Residents of the Ukrainian village Sinyukhin Brod said they planned to block the transport of an SS-24 strategic missile through their village. A military spokesman told Interfax that the missile was scheduled to be transported without a nuclear warhead. The area is used for strategic missile disposal under START I and over 400 people from four local villages suffer from toxidermatosis. The Ukrainian Health Ministry assumes that missile systems placed in the region may have caused the disease.
The article “Ukrainian villagers to protest transportation of strategic missile” is available from World News Connection

South Asia Nuclear Policy

1. India-Pakistan

The Indian Foreign Ministry strongly rejected Pakistani warnings that a conflict between the two countries could lead to a full-scale nuclear war. Such “needlessly alarmist” statements by Pakistani leaders are not helpful for confidence-building, an Indian foreign office spokesman told the Press Trust of India. He said, “India categorically rejects the thesis as also the supposition on which it is based.”
The article “India Rejects Pakistani Statement On Possible Nuclear War” is available from World News Connection

2. Pakistani Nuclear Strategy

Rajesh Rajagopalan with the Indian Institute of Defence Studies and Analyses, argued that Pakistan’s nuclear strategy originally pursued nuclear weapons to counter India’s conventional military superiority, its decision to go nuclear has undermined its attempts to annex the Kashmir.
The article “Pak Unable to Annex Kashmir Despite its Nuclear Strength” is available from World News Connection


1. US-Russia Arms Control

US Deputy Secretary of State Strobe Talbott said that formal negotiations on START III would have to wait until Russia agrees to enter into “formal negotiations” on missile defense systems. Russia recently ratified the START II treaty, a previous US condition for negotiating START III.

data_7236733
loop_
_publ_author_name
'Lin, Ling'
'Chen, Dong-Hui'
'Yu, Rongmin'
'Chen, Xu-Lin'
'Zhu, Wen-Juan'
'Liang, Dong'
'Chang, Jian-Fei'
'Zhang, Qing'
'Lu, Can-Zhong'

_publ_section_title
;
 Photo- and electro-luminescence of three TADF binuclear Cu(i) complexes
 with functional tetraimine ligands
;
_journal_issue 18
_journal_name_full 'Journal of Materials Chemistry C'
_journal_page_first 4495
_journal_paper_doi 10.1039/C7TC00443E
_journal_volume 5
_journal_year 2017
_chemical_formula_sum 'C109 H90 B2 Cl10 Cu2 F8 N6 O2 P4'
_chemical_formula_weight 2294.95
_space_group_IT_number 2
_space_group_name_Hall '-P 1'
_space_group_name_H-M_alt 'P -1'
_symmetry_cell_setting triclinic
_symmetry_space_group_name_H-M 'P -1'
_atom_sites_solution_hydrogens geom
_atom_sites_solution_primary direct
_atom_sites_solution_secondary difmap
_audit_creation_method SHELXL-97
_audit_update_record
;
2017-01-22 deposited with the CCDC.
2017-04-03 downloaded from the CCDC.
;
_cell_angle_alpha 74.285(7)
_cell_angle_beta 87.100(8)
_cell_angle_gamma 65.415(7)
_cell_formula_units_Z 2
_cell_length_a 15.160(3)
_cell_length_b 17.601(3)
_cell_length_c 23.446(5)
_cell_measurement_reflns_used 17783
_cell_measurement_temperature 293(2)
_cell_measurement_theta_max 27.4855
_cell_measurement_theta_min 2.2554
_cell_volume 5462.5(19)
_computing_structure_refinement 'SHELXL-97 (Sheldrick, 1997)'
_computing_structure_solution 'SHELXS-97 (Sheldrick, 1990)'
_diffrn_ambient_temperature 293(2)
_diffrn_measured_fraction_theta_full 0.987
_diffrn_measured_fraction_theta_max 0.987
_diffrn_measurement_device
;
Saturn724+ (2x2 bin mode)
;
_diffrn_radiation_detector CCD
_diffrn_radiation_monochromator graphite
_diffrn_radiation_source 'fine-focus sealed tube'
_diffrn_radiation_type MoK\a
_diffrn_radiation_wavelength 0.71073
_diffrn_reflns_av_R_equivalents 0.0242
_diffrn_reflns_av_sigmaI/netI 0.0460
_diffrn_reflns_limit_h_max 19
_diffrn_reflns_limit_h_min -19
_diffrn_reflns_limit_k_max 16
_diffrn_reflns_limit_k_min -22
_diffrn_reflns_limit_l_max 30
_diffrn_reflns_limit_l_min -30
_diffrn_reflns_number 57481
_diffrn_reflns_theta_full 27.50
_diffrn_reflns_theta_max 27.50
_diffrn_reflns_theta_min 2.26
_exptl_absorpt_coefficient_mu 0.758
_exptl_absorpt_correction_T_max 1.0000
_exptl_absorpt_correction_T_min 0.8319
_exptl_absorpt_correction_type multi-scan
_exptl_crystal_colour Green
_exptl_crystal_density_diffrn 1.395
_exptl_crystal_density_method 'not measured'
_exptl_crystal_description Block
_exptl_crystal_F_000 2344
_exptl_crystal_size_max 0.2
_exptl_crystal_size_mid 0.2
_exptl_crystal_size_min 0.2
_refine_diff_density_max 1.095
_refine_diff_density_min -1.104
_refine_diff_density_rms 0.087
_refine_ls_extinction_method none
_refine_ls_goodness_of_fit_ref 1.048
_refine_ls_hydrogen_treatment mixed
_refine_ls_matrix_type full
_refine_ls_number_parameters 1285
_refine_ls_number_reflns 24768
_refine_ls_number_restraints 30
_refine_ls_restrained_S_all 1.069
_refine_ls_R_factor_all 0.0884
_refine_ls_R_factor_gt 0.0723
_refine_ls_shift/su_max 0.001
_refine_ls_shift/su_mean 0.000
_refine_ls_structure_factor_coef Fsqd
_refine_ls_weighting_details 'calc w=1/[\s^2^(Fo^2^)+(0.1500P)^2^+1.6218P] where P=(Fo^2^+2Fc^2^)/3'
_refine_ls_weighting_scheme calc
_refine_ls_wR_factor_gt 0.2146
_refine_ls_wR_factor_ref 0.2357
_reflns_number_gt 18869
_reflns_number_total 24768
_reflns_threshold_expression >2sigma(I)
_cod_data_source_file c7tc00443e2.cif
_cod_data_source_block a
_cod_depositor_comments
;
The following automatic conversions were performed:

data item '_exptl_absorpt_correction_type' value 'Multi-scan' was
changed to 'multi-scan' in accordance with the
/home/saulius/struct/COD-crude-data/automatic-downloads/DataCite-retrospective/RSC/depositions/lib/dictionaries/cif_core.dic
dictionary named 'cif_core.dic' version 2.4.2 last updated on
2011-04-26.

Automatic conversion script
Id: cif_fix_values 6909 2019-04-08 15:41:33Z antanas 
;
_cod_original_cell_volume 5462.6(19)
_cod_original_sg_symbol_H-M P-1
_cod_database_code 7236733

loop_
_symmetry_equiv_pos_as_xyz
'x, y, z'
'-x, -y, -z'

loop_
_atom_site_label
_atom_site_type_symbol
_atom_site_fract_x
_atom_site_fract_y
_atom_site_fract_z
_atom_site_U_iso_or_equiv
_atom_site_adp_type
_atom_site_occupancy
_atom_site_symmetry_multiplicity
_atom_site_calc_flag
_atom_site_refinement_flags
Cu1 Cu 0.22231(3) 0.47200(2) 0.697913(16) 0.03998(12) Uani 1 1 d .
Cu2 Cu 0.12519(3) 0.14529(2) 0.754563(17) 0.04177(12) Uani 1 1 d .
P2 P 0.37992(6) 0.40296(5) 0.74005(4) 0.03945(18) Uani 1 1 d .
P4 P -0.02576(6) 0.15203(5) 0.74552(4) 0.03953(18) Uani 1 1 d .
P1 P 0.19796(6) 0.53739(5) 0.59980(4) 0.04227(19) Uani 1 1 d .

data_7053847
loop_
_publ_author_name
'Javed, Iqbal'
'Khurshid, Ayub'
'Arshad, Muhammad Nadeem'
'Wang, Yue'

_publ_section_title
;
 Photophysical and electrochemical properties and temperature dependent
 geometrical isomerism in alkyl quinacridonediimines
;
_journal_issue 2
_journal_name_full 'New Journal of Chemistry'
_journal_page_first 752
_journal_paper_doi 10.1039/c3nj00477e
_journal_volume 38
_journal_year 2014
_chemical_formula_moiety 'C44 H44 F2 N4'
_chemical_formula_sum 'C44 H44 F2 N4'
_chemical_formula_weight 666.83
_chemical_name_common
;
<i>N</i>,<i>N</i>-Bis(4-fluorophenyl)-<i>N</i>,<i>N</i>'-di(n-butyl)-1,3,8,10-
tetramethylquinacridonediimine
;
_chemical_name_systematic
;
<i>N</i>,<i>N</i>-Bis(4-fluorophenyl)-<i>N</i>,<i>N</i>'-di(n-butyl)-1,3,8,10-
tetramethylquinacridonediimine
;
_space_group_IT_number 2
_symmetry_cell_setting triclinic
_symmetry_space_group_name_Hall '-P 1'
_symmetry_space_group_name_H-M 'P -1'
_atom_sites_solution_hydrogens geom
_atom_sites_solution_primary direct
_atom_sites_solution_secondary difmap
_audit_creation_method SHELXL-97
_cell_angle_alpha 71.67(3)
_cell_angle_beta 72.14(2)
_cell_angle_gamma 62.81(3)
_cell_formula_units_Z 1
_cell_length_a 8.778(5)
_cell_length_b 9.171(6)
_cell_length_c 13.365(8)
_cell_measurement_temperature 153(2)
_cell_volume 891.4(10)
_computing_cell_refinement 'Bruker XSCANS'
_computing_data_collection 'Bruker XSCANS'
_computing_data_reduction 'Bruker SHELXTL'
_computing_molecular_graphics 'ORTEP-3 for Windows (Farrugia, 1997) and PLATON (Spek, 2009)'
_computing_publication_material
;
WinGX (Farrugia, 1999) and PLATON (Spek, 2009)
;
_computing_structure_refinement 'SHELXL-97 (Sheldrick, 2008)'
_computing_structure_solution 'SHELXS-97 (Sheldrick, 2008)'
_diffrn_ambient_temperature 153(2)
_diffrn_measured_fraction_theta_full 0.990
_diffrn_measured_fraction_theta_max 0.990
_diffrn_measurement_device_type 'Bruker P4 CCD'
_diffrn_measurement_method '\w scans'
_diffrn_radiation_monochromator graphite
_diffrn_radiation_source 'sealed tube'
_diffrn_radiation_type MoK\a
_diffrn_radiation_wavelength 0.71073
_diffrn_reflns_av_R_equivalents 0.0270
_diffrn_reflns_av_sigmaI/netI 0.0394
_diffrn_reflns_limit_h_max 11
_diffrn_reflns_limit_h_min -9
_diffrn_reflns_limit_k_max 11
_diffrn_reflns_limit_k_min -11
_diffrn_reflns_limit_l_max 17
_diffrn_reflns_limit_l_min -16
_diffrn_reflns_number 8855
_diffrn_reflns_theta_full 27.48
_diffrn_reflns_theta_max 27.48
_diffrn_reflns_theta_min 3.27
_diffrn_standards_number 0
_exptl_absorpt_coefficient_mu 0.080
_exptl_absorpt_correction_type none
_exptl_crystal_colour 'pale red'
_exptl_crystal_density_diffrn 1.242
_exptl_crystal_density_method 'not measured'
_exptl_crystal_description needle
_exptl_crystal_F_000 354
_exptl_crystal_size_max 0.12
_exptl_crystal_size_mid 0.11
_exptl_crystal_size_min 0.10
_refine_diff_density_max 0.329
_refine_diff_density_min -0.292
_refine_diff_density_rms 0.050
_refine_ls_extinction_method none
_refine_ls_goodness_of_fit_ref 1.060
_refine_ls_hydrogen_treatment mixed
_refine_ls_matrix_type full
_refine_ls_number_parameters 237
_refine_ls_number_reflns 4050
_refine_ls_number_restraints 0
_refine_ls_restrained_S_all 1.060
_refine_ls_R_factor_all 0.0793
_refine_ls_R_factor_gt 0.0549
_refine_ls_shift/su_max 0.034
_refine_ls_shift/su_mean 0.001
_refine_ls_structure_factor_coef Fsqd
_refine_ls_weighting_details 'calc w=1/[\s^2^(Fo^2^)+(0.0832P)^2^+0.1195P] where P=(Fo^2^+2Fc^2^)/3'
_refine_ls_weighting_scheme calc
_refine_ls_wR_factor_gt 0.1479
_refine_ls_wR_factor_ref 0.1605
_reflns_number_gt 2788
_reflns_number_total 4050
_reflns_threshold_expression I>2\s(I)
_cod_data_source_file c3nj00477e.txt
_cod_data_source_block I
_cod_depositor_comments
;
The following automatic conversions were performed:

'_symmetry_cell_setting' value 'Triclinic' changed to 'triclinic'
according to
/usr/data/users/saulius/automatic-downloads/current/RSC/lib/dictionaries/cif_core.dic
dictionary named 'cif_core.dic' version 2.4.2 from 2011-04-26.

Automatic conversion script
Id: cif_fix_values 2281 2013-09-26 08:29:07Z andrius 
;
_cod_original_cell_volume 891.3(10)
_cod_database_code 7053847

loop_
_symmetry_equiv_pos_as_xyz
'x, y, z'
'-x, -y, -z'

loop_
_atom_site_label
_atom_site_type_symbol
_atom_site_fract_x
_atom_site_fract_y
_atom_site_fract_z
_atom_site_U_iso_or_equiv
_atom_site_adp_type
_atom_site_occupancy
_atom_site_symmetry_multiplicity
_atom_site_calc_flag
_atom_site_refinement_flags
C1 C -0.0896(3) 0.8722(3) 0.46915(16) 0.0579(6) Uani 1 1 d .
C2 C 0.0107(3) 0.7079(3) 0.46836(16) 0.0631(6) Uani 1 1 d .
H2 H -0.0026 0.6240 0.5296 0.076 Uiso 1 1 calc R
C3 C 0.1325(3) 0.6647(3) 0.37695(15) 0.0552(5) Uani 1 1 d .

“Putin Offers Host Talks on Halting Arms in Space”
“Putin, Clinton Still Divided”

The Russian-US strategic stability group was scheduled to meet during the UN Millennium Summit. Planned discussions included, strategic stability, arms reductions, anti-ballistic missile issues, and non-proliferation regimes.
“Russian-U.S. Strategic Stability Group To Meet In New York In Early September”
The article “Russian stance on ABM said ‘unchanged'” is available from

2. NATO Arms Control Policy

The British American Security Information Council published an excerpt from a larger paper by Tom McDonald and Dan Plesch designed to influence NATO’s discussions of future arms control which NATO ambassadors are scheduled to review in December. The paper describes NATO’s current policies regarding non-proliferation agreements and makes recommendations for the future.
“NATO’s Nuclear Agenda: Recommendations for Action”


1. Russian Submarine Accident

A spokesman for the Norwegian armed forces command told reporters that Norway trusted Russia’s assurances that the sunken submarine Kursk did not carry nuclear weapons.
The article “Norway “Trusts” Russian Report That Sunken Sub Had No Nuclear Weapons” is available from World News Connection

While Russian military leaders have accused Western submarines of being involved in the sinking of the Kursk submarine, a poll conducted by the All-Russian Public Opinion Center found that only 14% of Russian citizens believe that the accident was the result of hostile actions on the part of NATO armed forces. Most people attributed the accident to a tragic coincidence.
The article “Russian Poll Dispels Myth of Western Role In Sub Accident” is available from World News Connection

First Deputy Chief of the General Staff of the Russian armed forces Colonel General Valeriy Manilov said the Russian Navy continues to believe that a collision with another submarine is the most likely cause for the sinking of the Kursk submarine. He said that damage to the submarine indicated that the keel of another submarine had “‘opened up’ the submarine’s bows and possibly damaged its solid hull.” Admiral Oleg Yerofeyev, who commanded the Northern Fleet from 1992-1999, said that he does not believe the Kursk nuclear submarine collided with another vessel.